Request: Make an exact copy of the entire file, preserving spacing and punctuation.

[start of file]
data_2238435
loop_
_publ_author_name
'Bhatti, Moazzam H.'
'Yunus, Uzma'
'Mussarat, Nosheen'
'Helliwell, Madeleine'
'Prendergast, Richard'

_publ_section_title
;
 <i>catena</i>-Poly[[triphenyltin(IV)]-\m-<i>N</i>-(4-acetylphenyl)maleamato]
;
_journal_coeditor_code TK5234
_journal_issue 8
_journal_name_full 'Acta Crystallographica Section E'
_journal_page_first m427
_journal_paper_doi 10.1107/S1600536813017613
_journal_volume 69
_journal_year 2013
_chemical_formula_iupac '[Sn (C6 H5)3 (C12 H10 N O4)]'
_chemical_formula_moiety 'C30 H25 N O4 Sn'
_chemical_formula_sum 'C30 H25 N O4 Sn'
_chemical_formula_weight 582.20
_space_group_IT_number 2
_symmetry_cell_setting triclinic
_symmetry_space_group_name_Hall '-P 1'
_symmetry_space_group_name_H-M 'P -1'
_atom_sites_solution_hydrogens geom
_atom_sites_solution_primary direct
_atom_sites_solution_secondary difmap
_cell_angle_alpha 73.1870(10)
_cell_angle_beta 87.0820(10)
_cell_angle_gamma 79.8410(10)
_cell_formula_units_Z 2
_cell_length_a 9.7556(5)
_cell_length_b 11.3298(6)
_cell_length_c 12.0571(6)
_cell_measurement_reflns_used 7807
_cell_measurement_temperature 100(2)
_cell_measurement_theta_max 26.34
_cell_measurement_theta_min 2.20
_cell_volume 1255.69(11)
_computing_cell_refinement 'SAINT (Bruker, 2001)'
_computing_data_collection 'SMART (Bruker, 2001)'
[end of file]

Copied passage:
data_2238435
loop_
_publ_author_name
'Bhatti, Moazzam H.'
'Yunus, Uzma'
'Mussarat, Nosheen'
'Helliwell, Madeleine'
'Prendergast, Richard'

_publ_section_title
;
 <i>catena</i>-Poly[[triphenyltin(IV)]-\m-<i>N</i>-(4-acetylphenyl)maleamato]
;
_journal_coeditor_code TK5234
_journal_issue 8
_journal_name_full 'Acta Crystallographica Section E'
_journal_page_first m427
_journal_paper_doi 10.1107/S1600536813017613
_journal_volume 69
_journal_year 2013
_chemical_formula_iupac '[Sn (C6 H5)3 (C12 H10 N O4)]'
_chemical_formula_moiety 'C30 H25 N O4 Sn'
_chemical_formula_sum 'C30 H25 N O4 Sn'
_chemical_formula_weight 582.20
_space_group_IT_number 2
_symmetry_cell_setting triclinic
_symmetry_space_group_name_Hall '-P 1'
_symmetry_space_group_name_H-M 'P -1'
_atom_sites_solution_hydrogens geom
_atom_sites_solution_primary direct
_atom_sites_solution_secondary difmap
_cell_angle_alpha 73.1870(10)
_cell_angle_beta 87.0820(10)
_cell_angle_gamma 79.8410(10)
_cell_formula_units_Z 2
_cell_length_a 9.7556(5)
_cell_length_b 11.3298(6)
_cell_length_c 12.0571(6)
_cell_measurement_reflns_used 7807
_cell_measurement_temperature 100(2)
_cell_measurement_theta_max 26.34
_cell_measurement_theta_min 2.20
_cell_volume 1255.69(11)
_computing_cell_refinement 'SAINT (Bruker, 2001)'
_computing_data_collection 'SMART (Bruker, 2001)'